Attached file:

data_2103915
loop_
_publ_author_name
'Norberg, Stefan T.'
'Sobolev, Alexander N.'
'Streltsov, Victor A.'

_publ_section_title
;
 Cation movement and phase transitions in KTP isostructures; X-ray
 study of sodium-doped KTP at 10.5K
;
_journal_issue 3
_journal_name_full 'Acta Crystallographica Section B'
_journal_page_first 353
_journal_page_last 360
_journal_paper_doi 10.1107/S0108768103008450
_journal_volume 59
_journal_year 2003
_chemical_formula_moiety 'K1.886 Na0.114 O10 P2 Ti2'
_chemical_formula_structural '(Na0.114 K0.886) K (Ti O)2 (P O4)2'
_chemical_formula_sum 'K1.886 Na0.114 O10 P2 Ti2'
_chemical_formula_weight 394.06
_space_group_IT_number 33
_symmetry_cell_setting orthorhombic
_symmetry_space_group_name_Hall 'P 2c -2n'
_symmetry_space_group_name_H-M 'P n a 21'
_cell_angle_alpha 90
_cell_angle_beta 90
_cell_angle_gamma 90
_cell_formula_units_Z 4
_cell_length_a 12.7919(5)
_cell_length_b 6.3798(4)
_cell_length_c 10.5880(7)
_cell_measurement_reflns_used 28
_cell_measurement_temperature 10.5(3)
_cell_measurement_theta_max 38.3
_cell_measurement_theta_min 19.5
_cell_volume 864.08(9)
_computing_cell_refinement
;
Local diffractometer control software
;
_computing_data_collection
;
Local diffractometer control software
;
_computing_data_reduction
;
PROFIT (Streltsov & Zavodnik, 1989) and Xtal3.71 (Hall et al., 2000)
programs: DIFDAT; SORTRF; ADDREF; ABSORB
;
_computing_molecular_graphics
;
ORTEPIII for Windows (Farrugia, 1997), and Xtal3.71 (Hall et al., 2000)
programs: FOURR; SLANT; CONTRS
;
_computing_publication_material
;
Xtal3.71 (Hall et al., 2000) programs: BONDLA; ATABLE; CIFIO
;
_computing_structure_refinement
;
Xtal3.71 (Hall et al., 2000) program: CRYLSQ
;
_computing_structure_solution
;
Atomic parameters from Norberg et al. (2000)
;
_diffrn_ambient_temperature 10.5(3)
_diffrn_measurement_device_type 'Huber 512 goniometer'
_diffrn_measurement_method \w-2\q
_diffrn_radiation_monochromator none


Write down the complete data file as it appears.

data_2103915
loop_
_publ_author_name
'Norberg, Stefan T.'
'Sobolev, Alexander N.'
'Streltsov, Victor A.'

_publ_section_title
;
 Cation movement and phase transitions in KTP isostructures; X-ray
 study of sodium-doped KTP at 10.5K
;
_journal_issue 3
_journal_name_full 'Acta Crystallographica Section B'
_journal_page_first 353
_journal_page_last 360
_journal_paper_doi 10.1107/S0108768103008450
_journal_volume 59
_journal_year 2003
_chemical_formula_moiety 'K1.886 Na0.114 O10 P2 Ti2'
_chemical_formula_structural '(Na0.114 K0.886) K (Ti O)2 (P O4)2'
_chemical_formula_sum 'K1.886 Na0.114 O10 P2 Ti2'
_chemical_formula_weight 394.06
_space_group_IT_number 33
_symmetry_cell_setting orthorhombic
_symmetry_space_group_name_Hall 'P 2c -2n'
_symmetry_space_group_name_H-M 'P n a 21'
_cell_angle_alpha 90
_cell_angle_beta 90
_cell_angle_gamma 90
_cell_formula_units_Z 4
_cell_length_a 12.7919(5)
_cell_length_b 6.3798(4)
_cell_length_c 10.5880(7)
_cell_measurement_reflns_used 28
_cell_measurement_temperature 10.5(3)
_cell_measurement_theta_max 38.3
_cell_measurement_theta_min 19.5
_cell_volume 864.08(9)
_computing_cell_refinement
;
Local diffractometer control software
;
_computing_data_collection
;
Local diffractometer control software
;
_computing_data_reduction
;
PROFIT (Streltsov & Zavodnik, 1989) and Xtal3.71 (Hall et al., 2000)
programs: DIFDAT; SORTRF; ADDREF; ABSORB
;
_computing_molecular_graphics
;
ORTEPIII for Windows (Farrugia, 1997), and Xtal3.71 (Hall et al., 2000)
programs: FOURR; SLANT; CONTRS
;
_computing_publication_material
;
Xtal3.71 (Hall et al., 2000) programs: BONDLA; ATABLE; CIFIO
;
_computing_structure_refinement
;
Xtal3.71 (Hall et al., 2000) program: CRYLSQ
;
_computing_structure_solution
;
Atomic parameters from Norberg et al. (2000)
;
_diffrn_ambient_temperature 10.5(3)
_diffrn_measurement_device_type 'Huber 512 goniometer'
_diffrn_measurement_method \w-2\q
_diffrn_radiation_monochromator none